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Flash Review 3, 10-2: Dancing Angels on Earth
...And Sphinxes and Firebirds too, from DTH

By Tamieca McCloud
Copyright 2001Tamieca McCloud

NEW YORK --Dance Theatre of Harlem graced its audience with another strong performance Friday, with Program 3 of its latest series of performances at City Center. The night's company premiere was "Sphinx," choreographed by Glen Tetley, and accompanied by "Adrian (Angel On Earth)" and the classic "Firebird."

The performance opened with "Adrian (Angel On Earth)," a work created in 1997 as the end of a trilogy choreographed by John Alleyne (director of Ballet British Columbia). The dance was accompanied by Timothy Sullivan's wonderful score, "Two Pianos," which was performed by Michael Cherry and J.Y. Song.

"Adrian (Angel On Earth)" is a beautiful work performed by eleven dancers in softly colored costumes designed by Nancy Bryant. It is said to be the depiction of a hero's conversation with his spiritual partners as he experiences a physical and spiritual rejuvenation. This was successfully realized in the choreography and its execution, as the dancers beautifully personified the complexities of the music, weaving a light cloak of warmth and peace over their audience.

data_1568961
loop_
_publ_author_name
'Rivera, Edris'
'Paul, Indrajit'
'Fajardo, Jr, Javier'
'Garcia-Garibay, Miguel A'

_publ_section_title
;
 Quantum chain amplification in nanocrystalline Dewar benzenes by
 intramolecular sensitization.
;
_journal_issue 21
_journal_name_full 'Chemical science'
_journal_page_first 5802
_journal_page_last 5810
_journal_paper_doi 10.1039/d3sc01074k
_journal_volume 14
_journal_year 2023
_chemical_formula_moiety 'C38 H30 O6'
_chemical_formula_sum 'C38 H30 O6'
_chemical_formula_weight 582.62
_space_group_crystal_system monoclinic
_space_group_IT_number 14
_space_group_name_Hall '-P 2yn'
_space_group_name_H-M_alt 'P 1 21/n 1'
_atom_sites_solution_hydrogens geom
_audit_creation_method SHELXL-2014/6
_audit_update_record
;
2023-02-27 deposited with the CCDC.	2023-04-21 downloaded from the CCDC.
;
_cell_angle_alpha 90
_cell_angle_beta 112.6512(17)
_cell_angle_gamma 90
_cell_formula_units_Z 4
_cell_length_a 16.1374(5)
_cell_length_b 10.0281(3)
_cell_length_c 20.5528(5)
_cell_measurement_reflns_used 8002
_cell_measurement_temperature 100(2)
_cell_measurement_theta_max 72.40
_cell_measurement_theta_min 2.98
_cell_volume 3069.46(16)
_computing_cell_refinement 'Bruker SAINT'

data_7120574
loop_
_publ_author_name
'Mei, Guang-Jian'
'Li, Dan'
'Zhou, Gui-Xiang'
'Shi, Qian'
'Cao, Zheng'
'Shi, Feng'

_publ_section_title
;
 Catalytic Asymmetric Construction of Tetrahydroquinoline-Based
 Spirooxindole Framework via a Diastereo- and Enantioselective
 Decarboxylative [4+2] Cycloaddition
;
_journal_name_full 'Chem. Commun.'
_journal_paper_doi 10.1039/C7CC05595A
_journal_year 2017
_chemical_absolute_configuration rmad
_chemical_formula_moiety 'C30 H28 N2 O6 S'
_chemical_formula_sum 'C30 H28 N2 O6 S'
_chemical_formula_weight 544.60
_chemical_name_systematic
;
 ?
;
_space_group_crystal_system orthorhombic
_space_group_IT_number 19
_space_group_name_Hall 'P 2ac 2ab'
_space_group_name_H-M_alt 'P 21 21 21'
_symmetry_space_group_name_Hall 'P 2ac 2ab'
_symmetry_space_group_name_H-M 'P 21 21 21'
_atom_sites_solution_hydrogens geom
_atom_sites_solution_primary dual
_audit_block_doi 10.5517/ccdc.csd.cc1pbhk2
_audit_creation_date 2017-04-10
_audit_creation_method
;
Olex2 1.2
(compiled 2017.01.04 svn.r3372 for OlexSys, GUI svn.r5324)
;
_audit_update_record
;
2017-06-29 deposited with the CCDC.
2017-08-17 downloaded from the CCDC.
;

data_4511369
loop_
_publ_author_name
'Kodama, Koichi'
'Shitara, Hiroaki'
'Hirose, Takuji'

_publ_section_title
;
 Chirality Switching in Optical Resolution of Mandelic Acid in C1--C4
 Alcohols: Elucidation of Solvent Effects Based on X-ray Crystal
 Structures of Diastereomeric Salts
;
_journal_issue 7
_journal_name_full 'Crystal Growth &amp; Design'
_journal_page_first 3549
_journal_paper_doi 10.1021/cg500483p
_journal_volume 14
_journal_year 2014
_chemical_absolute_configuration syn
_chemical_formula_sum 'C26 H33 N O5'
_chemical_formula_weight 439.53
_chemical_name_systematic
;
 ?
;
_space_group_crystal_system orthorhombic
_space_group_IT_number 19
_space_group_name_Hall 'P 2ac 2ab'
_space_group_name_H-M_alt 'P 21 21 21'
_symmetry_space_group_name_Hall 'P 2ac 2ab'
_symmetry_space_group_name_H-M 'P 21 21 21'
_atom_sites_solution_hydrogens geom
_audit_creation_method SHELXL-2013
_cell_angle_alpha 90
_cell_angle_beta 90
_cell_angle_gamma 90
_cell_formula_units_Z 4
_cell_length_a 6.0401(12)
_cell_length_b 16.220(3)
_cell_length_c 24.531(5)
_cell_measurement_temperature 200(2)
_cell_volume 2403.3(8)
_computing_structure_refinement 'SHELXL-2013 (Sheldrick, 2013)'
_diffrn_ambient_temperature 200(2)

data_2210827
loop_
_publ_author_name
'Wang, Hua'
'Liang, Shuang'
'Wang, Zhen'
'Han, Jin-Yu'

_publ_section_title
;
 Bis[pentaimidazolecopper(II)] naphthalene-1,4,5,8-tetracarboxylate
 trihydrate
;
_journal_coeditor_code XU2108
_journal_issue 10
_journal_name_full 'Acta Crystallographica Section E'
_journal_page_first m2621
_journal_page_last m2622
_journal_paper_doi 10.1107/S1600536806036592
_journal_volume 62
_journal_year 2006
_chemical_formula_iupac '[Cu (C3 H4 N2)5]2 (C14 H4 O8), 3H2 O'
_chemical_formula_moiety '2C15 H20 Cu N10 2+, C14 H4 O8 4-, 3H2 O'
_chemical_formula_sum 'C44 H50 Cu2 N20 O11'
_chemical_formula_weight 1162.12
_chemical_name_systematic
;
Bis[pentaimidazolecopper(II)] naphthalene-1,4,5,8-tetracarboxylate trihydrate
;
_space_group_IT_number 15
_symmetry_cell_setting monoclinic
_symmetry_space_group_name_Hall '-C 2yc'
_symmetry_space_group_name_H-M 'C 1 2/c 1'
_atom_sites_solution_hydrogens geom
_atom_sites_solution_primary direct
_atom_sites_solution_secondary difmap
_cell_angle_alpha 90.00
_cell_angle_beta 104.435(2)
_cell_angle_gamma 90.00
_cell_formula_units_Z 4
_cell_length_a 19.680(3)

Where "Adrian" offered warmth, there was a starker quality to "Sphinx." The work was choreographed by Glen Tetley in 1997, and is accompanied by the music of Bohuslav Martinu. Though it depicts a story of the desire for love, there is a harshness to it that foretells its tragic ending -- true to its tragic Greek nature. Caroline Rocher, Ramon Thielin and Duncan Cooper danced the ballet, which was an interpretation of Jean Cocteau's play "La Machine Infernale."

A wonderful ending to the night's program presented itself in the performance of DTH's version of the classic "Firebird," as choreographed by John Taras. Much praise goes to the amazing footwork of Kellye A. Saunders, who without a doubt was the focus of the performance as the title character. There's not much to be said about this ballet, which has become a trademark of DTH, that hasn't already been said. If you haven't seen it performed by this company, you should.

One more thing to be noted about the night's performance: Live music! Enough said.

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